So, how did I get here? Well first off we took a 3 a.m. bus out of Hunchay-Huaraz only hours after my last post. After three hours in the bus we stopped in Turripampa, where my group helped move a windmill. After that we spent an hour in an asparagus truck to get to another town (the name of which I do not remember) to repair the water pump for a canal system. That was followed by another hour in an asparagus truck to get back to Turripampa then after spending some time deliberating on the next steps of the journey we spent over an hour in the asparagus truck to get back to Huarmey.

Once we reached Huarmey and got to the hostel, Maia (the only person from the crew who had been in Huarmey when we arrived) comes down the stairs excited because she heard people speaking English and knew it had to have been us. She began giving us hugs hello, but cut them short saying, "Eww you smell."

Chad (and possibly others) have mentioned in this blog that after all the traveling, working, and lack of showers, we generally arrive in Huarmey a bit smelly and always dirty. Needless to say, a shower is the first thing to happen, followed by food, when we reach Huarmey. And that bit of comfort was much needed for the next day's work.

Kevin, Ricky, and I got breakfast at the juice bar around 6:30 and then grabbed the 7:30 bus, which didn't leave until 8:30, to head to Malvas. It was a four hour bus ride that brought us to another one of Peru's mountain towns.

In the beginning of this blog post when I mentioned we were in Malvas I typed out it's nickname, "El Balcon del Pacifico," which translates to "The Balcony of the Pacific." It's called that because when you climb to the top of the town you stare out through the mountains and over the Pacific Ocean. It's a stunning view.

Unfortunately, even though the town has excellent views, the internet is not so great. Apart from this blog page and Google, practically nothing else loads (including most email servers). So, while I feel slightly disconnected from everyone back home, this blog should ideally give people an idea of what types of things the Peru Crew is experiencing.

We should be done with our work in Malvas tonight, but there is no bus for Huarmey until Wednesday morning, so tomorrow (Tuesday) we are planning on taking a hike. We have a few options but choose one. The first is a short two hour hike up about a thousand ft. for some great views of the surrounding mountain range. The other two options are each about four hours along, climbing about 3000 ft. each to either see former homes of the Inca people or to see one of the most beautiful lakes of Peru. The Inca homes will be interesting, but the lake supposedly has a curse. The group of us really want to see that cursed lake (but I already can't breathe after hiking through the town for an hour, I'm still trying to figure out how the four hour hike will work, donkey maybe?).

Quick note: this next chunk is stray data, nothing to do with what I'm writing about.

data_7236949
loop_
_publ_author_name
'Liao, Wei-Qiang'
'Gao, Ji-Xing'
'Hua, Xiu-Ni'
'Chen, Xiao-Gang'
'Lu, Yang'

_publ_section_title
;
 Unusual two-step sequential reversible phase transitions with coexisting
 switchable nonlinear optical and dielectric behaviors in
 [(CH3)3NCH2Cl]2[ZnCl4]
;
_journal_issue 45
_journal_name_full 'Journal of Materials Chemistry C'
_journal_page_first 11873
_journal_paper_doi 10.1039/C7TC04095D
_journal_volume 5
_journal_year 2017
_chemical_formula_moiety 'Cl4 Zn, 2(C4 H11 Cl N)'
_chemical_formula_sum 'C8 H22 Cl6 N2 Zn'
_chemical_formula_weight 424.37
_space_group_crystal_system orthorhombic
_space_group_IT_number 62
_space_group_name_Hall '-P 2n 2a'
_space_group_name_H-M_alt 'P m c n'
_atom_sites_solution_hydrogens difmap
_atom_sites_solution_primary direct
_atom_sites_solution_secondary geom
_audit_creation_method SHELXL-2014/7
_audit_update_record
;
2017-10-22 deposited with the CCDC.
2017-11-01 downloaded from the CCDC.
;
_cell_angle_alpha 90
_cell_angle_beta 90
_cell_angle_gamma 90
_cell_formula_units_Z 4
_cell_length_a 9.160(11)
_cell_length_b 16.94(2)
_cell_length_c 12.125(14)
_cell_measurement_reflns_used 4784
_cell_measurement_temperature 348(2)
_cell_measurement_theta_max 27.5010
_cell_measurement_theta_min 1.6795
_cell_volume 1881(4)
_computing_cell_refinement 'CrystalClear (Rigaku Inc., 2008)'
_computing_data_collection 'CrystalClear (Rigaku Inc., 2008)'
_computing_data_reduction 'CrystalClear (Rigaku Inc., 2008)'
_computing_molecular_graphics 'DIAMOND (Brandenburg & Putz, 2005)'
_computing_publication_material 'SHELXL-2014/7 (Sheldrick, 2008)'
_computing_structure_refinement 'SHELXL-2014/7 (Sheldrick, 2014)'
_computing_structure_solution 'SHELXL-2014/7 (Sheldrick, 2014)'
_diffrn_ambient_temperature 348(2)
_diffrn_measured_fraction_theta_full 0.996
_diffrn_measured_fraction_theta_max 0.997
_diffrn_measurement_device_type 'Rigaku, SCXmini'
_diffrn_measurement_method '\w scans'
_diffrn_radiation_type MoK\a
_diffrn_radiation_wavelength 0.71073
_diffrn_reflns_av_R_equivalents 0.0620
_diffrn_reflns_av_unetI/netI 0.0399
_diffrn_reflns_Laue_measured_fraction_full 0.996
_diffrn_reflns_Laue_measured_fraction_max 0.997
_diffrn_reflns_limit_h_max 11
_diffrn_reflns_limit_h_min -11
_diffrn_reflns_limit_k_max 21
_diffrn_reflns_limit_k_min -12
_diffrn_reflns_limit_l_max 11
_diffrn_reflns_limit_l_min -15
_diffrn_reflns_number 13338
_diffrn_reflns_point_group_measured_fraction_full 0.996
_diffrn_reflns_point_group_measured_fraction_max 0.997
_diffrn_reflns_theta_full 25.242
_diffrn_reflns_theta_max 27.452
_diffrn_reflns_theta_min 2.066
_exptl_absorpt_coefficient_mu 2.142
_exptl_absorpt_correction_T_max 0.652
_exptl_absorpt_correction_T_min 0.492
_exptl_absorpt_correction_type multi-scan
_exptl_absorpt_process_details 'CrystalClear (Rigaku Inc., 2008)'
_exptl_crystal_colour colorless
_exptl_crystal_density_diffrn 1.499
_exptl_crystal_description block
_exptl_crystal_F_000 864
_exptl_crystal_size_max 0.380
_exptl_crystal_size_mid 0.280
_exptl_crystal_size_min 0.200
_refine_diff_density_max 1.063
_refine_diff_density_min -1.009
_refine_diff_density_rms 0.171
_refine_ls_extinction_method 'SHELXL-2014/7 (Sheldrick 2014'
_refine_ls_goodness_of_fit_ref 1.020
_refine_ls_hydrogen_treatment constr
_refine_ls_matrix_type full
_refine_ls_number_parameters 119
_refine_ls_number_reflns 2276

After that we'll have two more days in Peru, leaving Thursday night and arriving in the U.S. early Friday afternoon. So far the trip has been awesome and all of the groups have done a lot of work. I expect the next few days to be a great end to our time in Peru and a chance to buy the souvenirs everyone back home has been asking for.

El mundo se salve

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Walking through the market by the parroquia just before we left for the mountains, I saw a man ahead, carrying a painting, a landscape, with a phrase at the top done in black.  It read, “El mundo se salve si cada uno hace su parte,” which translates into English as “The world is saved if each one does their part.”  It was a fitting complement, in a way, to the task at hand, traveling to a village in the Huarmey Valley to install a solar panel at a school.  We’re back from that now, as of this morning, preparing more equipment and supplies for the same work in other villages in the Casma Valley.   But the one venture (at high altitude) certainly wore out the team, a group of four, and we’ll need to rest well tonight to be ready for the next.

To get to the school we rode a bus to Quishuar for eight hours, and stayed the night there.  The next day we talked with the folks in that village about possible collaboration with the Village Empowerment Project, first in a formal meeting with the community leaders and then in more informal conversation, after which they treated us to crackers and Inka Cola and a bit of guitar.  Then we put our gear on donkeys and made a trek across the valley to Copi, which you can see from Quishuar but which is really not so close.  It made me think of a line I read in the Wisdom of Donkeys book, only turned on its head, to speak to the ‘distance of nearness.’  In any case, it was a struggle at times to put one foot in front of the other on the ascent, trying to catch some air, fighting dizziness and the tingling in our hands and cheeks, realizing how steep a mountain can be.  We made it, though, and immediately went to work on the installation, finished the next day, yesterday, in the afternoon.  

Once the panel was in we ate a late lunch/early dinner and left for the journey to LLaclin, where we could catch a bus to Huarmey (since the bus from Quishuar only comes twice a week).  The hike took us four hours, almost half of that in the dark, but we had a guide, a thirteen year old boy named Wauker (an old Quechua name), who also led a donkey packed with equipment.  At one point he told us there were some “wild” dogs ahead, guarding goats, which would probably be a danger.  When he picked up a rock I picked up one too, then he picked up another and I did the same.  The dogs came up, but Wauker’s dog held them back for a bit, we made it around them, and then Stephanie ran at them, chashing them off for good.  Well, between that sort of thing and the walking by the time we hit the town we were absolutely beat.  There was no place to get a real meal so we bought canned tuna and crackers and ate that before sleeping in a room above the store (you don’t know how good tuna and crackers can be until you’ve had them this way).   During the night we slept little since there were a lot of dogs barking and fighting on the road below, and we had to wake up at 3am for the bus.  So we came into Huarmey dirty (probably smelly), very tired, and a little hungry.